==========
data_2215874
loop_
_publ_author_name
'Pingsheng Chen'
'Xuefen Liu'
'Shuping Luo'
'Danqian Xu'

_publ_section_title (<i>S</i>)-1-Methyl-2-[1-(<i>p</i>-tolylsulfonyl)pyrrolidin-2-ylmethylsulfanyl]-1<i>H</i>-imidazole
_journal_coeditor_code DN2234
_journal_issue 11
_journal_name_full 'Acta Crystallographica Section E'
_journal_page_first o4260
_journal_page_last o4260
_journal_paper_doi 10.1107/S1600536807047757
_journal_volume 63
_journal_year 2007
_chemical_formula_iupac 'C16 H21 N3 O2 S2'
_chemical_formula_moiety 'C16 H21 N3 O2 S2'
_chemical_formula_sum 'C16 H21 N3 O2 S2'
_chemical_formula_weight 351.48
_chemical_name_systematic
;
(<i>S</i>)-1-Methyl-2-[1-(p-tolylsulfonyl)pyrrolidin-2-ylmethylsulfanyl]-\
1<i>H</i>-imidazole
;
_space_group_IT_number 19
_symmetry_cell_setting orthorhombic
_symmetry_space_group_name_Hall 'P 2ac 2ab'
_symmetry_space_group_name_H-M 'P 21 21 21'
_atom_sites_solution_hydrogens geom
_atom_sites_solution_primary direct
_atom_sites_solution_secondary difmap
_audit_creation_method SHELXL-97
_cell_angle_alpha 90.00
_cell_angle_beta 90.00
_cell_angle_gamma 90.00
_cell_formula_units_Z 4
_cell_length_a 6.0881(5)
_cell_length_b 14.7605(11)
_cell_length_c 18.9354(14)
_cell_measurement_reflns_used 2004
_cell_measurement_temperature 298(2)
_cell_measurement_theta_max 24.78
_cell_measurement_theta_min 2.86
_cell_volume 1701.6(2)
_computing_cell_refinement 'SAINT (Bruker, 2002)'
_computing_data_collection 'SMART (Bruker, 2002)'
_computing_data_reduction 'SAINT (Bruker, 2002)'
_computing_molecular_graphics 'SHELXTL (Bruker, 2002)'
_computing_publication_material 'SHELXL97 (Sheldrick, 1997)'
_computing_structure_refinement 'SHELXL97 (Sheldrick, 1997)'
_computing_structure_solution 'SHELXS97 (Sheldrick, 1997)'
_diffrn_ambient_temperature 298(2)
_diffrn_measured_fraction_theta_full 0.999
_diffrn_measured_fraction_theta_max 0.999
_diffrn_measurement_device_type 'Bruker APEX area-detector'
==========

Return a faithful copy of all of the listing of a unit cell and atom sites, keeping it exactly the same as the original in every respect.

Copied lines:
data_2215874
loop_
_publ_author_name
'Pingsheng Chen'
'Xuefen Liu'
'Shuping Luo'
'Danqian Xu'

_publ_section_title (<i>S</i>)-1-Methyl-2-[1-(<i>p</i>-tolylsulfonyl)pyrrolidin-2-ylmethylsulfanyl]-1<i>H</i>-imidazole
_journal_coeditor_code DN2234
_journal_issue 11
_journal_name_full 'Acta Crystallographica Section E'
_journal_page_first o4260
_journal_page_last o4260
_journal_paper_doi 10.1107/S1600536807047757
_journal_volume 63
_journal_year 2007
_chemical_formula_iupac 'C16 H21 N3 O2 S2'
_chemical_formula_moiety 'C16 H21 N3 O2 S2'
_chemical_formula_sum 'C16 H21 N3 O2 S2'
_chemical_formula_weight 351.48
_chemical_name_systematic
;
(<i>S</i>)-1-Methyl-2-[1-(p-tolylsulfonyl)pyrrolidin-2-ylmethylsulfanyl]-\
1<i>H</i>-imidazole
;
_space_group_IT_number 19
_symmetry_cell_setting orthorhombic
_symmetry_space_group_name_Hall 'P 2ac 2ab'
_symmetry_space_group_name_H-M 'P 21 21 21'
_atom_sites_solution_hydrogens geom
_atom_sites_solution_primary direct
_atom_sites_solution_secondary difmap
_audit_creation_method SHELXL-97
_cell_angle_alpha 90.00
_cell_angle_beta 90.00
_cell_angle_gamma 90.00
_cell_formula_units_Z 4
_cell_length_a 6.0881(5)
_cell_length_b 14.7605(11)
_cell_length_c 18.9354(14)
_cell_measurement_reflns_used 2004
_cell_measurement_temperature 298(2)
_cell_measurement_theta_max 24.78
_cell_measurement_theta_min 2.86
_cell_volume 1701.6(2)
_computing_cell_refinement 'SAINT (Bruker, 2002)'
_computing_data_collection 'SMART (Bruker, 2002)'
_computing_data_reduction 'SAINT (Bruker, 2002)'
_computing_molecular_graphics 'SHELXTL (Bruker, 2002)'
_computing_publication_material 'SHELXL97 (Sheldrick, 1997)'
_computing_structure_refinement 'SHELXL97 (Sheldrick, 1997)'
_computing_structure_solution 'SHELXS97 (Sheldrick, 1997)'
_diffrn_ambient_temperature 298(2)
_diffrn_measured_fraction_theta_full 0.999
_diffrn_measured_fraction_theta_max 0.999
_diffrn_measurement_device_type 'Bruker APEX area-detector'